Tar on Your Swimming Cozzie?

C.A. Lewis1, C.P. Harman1,2, K.L. Pinfold1, C.E. Reeves1,3, P.T.V. Wilkes1,4 and H.K. Wilson1


1

Petroleum and Environmental Geochemistry Group, SEOES, University of Plymouth, Plymouth, Devon PL4 8AA, U.K.
2 Present Address: Norwegian Institute for Water Research (NIVA), Gaustadalleen 21, 0349 Oslo, Norway
3 Present Address: URSQatar LLC, Bin Jaham Al Kuwari Building, AlSadd Street, P.O. Box 22108, Doha, Qatar
4 Present Address: Air Quality Unit, Faculty of Business, Enterprise and IT, Cornwall College Camborne, Cornwall TR15 3RD, U.K.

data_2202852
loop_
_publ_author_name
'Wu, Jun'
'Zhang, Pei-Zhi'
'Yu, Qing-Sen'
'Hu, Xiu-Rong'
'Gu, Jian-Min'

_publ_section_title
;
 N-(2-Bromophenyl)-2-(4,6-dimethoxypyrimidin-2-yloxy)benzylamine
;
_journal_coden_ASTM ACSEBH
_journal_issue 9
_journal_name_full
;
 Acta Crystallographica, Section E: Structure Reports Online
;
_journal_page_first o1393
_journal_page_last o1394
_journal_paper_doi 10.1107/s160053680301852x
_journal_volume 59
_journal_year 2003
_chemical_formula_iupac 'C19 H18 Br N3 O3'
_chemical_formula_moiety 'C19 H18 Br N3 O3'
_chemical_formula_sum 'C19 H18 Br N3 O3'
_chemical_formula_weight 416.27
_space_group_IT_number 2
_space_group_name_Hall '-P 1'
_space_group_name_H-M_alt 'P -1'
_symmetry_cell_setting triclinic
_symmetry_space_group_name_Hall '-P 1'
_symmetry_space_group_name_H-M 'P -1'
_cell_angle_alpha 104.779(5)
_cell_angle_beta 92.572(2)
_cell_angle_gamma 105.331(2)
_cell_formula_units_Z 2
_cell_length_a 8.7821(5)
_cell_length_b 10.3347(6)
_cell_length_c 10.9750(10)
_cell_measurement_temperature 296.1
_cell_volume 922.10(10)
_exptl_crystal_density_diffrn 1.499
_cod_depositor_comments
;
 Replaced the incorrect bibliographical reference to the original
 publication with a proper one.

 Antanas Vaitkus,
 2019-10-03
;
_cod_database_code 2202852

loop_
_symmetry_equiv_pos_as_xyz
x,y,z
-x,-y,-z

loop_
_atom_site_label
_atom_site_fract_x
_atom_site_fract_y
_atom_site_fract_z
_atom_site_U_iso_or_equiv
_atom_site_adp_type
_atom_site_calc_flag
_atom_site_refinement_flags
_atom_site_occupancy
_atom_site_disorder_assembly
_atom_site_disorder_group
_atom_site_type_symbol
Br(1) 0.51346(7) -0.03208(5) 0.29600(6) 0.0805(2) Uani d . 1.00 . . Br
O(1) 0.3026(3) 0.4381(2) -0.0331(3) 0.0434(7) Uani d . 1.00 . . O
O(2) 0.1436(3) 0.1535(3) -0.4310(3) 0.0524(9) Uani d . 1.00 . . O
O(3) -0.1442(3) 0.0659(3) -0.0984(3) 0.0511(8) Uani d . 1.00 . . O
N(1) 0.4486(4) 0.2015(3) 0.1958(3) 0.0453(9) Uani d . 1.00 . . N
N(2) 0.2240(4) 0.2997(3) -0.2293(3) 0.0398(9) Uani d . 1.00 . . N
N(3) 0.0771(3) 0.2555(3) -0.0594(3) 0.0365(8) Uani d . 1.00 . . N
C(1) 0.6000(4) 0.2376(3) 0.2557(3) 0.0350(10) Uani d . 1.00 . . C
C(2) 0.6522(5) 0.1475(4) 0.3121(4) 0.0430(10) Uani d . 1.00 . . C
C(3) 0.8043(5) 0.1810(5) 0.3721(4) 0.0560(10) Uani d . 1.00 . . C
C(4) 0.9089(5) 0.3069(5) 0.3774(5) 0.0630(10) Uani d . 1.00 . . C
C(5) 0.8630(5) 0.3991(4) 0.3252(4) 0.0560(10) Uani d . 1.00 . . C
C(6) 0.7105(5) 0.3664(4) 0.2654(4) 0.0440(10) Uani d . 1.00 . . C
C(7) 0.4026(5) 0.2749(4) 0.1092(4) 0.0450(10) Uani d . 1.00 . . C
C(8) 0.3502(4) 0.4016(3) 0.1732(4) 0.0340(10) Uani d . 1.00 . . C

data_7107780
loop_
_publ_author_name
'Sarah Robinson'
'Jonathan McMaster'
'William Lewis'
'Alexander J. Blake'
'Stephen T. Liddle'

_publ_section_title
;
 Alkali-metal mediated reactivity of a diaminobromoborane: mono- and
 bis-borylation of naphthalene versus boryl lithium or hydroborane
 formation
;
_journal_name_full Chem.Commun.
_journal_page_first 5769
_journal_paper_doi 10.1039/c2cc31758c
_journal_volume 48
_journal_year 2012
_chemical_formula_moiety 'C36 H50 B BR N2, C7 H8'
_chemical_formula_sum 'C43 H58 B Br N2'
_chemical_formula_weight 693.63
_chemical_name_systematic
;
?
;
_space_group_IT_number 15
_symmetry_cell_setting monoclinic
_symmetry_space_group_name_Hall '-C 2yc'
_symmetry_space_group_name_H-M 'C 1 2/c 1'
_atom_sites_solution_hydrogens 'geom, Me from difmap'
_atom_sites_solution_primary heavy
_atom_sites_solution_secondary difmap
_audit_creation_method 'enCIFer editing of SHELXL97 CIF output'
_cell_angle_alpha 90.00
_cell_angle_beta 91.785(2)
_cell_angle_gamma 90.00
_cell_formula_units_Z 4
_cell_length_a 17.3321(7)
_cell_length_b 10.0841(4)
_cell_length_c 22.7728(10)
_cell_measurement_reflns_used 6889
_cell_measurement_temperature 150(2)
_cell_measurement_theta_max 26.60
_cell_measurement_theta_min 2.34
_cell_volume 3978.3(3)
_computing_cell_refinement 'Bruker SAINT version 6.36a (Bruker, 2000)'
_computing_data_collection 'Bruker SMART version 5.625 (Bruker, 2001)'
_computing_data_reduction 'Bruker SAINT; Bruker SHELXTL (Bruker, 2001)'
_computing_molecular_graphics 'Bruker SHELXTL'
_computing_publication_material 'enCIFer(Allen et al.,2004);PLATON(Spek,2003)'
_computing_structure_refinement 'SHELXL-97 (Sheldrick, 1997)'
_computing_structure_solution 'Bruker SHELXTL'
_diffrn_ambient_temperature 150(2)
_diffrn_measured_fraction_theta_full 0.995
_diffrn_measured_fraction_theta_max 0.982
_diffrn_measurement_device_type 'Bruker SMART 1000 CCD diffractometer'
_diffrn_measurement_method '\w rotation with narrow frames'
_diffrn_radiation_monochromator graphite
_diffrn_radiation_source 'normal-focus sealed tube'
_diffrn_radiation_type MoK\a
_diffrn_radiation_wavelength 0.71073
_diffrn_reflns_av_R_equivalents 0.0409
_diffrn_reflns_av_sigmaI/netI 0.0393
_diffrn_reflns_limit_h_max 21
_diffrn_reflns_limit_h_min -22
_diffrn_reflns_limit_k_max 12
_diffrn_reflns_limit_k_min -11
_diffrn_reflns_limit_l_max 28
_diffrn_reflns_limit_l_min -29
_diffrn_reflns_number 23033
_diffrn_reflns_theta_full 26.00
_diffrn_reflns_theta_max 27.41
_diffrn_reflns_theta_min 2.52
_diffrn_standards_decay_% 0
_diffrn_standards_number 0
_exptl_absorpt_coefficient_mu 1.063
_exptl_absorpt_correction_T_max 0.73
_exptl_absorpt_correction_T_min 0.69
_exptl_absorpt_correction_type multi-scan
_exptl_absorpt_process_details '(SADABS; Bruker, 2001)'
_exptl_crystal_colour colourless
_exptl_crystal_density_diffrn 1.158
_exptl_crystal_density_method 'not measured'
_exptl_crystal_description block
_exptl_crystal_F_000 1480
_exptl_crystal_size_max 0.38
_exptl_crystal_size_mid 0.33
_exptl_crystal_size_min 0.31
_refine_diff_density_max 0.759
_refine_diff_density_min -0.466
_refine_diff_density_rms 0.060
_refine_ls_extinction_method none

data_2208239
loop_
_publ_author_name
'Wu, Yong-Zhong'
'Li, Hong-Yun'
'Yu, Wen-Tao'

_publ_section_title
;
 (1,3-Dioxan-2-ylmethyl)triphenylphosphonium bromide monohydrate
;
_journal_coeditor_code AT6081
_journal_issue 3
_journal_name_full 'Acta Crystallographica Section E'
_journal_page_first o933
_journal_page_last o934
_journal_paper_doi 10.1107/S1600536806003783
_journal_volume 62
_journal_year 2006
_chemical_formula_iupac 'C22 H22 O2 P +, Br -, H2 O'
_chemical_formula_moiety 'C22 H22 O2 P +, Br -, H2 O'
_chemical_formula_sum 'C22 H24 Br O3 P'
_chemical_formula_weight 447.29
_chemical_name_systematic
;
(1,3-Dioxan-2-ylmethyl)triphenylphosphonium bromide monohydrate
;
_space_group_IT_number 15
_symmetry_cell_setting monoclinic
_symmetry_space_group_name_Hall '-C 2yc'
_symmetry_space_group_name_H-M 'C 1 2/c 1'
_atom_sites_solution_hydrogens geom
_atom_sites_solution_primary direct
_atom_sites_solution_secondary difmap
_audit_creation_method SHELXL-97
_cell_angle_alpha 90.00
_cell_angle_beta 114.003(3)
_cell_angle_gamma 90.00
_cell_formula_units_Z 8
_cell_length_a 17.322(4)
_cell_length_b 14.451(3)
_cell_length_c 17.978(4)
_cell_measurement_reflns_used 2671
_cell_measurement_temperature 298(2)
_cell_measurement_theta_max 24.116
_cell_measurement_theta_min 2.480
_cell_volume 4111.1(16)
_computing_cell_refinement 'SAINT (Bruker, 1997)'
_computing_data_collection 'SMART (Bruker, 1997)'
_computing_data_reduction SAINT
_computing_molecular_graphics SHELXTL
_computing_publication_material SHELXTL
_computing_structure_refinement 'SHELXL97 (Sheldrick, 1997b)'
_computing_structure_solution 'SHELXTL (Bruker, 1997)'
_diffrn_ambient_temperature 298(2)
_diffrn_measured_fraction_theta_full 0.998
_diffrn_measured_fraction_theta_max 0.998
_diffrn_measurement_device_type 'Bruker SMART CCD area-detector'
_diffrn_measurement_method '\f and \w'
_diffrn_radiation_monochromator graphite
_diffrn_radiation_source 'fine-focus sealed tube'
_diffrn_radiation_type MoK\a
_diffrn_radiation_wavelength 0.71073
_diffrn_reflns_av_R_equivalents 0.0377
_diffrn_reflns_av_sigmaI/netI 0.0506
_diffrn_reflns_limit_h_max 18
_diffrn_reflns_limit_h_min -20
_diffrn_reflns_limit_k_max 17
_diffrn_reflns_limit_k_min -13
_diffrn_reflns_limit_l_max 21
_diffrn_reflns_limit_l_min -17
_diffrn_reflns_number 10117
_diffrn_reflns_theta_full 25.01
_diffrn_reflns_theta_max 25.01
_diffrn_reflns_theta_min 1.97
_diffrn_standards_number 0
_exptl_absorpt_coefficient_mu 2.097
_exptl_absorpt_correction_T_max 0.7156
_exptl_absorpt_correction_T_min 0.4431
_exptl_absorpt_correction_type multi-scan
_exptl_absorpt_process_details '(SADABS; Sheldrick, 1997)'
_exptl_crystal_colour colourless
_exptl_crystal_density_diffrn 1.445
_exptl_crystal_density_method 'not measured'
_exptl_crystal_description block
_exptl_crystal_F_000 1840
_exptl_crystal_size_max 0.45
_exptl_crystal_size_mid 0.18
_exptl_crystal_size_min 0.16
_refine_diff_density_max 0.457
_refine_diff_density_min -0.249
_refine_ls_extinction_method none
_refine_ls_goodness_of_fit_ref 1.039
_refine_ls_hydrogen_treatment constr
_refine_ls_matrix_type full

Presented at: 19th Annual Meeting of the British Organic Geochemical Society, Newcastle upon Tyne, U.K., 1-2 July 2008.

Download: Poster as an A4 pdf file.

Brief Summary

We have undertaken a decadal study (1998-2008) of the tar balls found on beaches around the South-West peninsula of the UK. Beaches on the north and south coasts of Cornwall and Devon have been surveyed a number of times, often during both the summer (July-September) and the winter (December-February). Although the amount of tar may be classed as "negligible" (<1.0 gm-1) it can originate from sources that are geographically remote from the UK. This is demonstrated by tar balls showing a biological marker signature similar to that of oil from the Prestige, which sank off Spain (4215'N, 1208'W) in November 2002.

Download the complete poster as an A4 pdf file.



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